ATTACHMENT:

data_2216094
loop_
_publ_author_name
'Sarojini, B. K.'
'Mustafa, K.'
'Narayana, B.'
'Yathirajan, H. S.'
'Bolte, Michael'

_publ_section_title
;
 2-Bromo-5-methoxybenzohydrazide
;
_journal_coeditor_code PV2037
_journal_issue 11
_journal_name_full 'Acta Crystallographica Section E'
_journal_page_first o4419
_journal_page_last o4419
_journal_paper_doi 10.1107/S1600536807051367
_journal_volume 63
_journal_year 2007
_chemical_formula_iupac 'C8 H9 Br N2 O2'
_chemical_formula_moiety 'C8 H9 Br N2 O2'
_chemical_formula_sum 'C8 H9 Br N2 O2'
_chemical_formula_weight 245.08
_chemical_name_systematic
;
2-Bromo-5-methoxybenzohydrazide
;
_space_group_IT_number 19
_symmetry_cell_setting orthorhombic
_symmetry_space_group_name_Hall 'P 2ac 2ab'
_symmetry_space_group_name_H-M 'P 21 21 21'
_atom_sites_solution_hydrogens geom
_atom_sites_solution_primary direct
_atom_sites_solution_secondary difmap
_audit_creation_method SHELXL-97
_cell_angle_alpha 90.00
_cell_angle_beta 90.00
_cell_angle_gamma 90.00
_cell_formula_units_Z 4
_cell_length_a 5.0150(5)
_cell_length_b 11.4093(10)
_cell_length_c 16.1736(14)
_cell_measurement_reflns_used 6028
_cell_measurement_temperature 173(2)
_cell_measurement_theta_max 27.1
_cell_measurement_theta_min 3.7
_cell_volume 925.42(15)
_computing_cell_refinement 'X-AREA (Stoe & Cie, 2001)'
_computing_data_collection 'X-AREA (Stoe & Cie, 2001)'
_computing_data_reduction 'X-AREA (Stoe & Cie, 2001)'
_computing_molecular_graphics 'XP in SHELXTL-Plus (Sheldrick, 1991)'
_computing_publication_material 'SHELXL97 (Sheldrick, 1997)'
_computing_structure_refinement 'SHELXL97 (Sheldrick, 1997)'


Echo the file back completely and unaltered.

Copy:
data_2216094
loop_
_publ_author_name
'Sarojini, B. K.'
'Mustafa, K.'
'Narayana, B.'
'Yathirajan, H. S.'
'Bolte, Michael'

_publ_section_title
;
 2-Bromo-5-methoxybenzohydrazide
;
_journal_coeditor_code PV2037
_journal_issue 11
_journal_name_full 'Acta Crystallographica Section E'
_journal_page_first o4419
_journal_page_last o4419
_journal_paper_doi 10.1107/S1600536807051367
_journal_volume 63
_journal_year 2007
_chemical_formula_iupac 'C8 H9 Br N2 O2'
_chemical_formula_moiety 'C8 H9 Br N2 O2'
_chemical_formula_sum 'C8 H9 Br N2 O2'
_chemical_formula_weight 245.08
_chemical_name_systematic
;
2-Bromo-5-methoxybenzohydrazide
;
_space_group_IT_number 19
_symmetry_cell_setting orthorhombic
_symmetry_space_group_name_Hall 'P 2ac 2ab'
_symmetry_space_group_name_H-M 'P 21 21 21'
_atom_sites_solution_hydrogens geom
_atom_sites_solution_primary direct
_atom_sites_solution_secondary difmap
_audit_creation_method SHELXL-97
_cell_angle_alpha 90.00
_cell_angle_beta 90.00
_cell_angle_gamma 90.00
_cell_formula_units_Z 4
_cell_length_a 5.0150(5)
_cell_length_b 11.4093(10)
_cell_length_c 16.1736(14)
_cell_measurement_reflns_used 6028
_cell_measurement_temperature 173(2)
_cell_measurement_theta_max 27.1
_cell_measurement_theta_min 3.7
_cell_volume 925.42(15)
_computing_cell_refinement 'X-AREA (Stoe & Cie, 2001)'
_computing_data_collection 'X-AREA (Stoe & Cie, 2001)'
_computing_data_reduction 'X-AREA (Stoe & Cie, 2001)'
_computing_molecular_graphics 'XP in SHELXTL-Plus (Sheldrick, 1991)'
_computing_publication_material 'SHELXL97 (Sheldrick, 1997)'
_computing_structure_refinement 'SHELXL97 (Sheldrick, 1997)'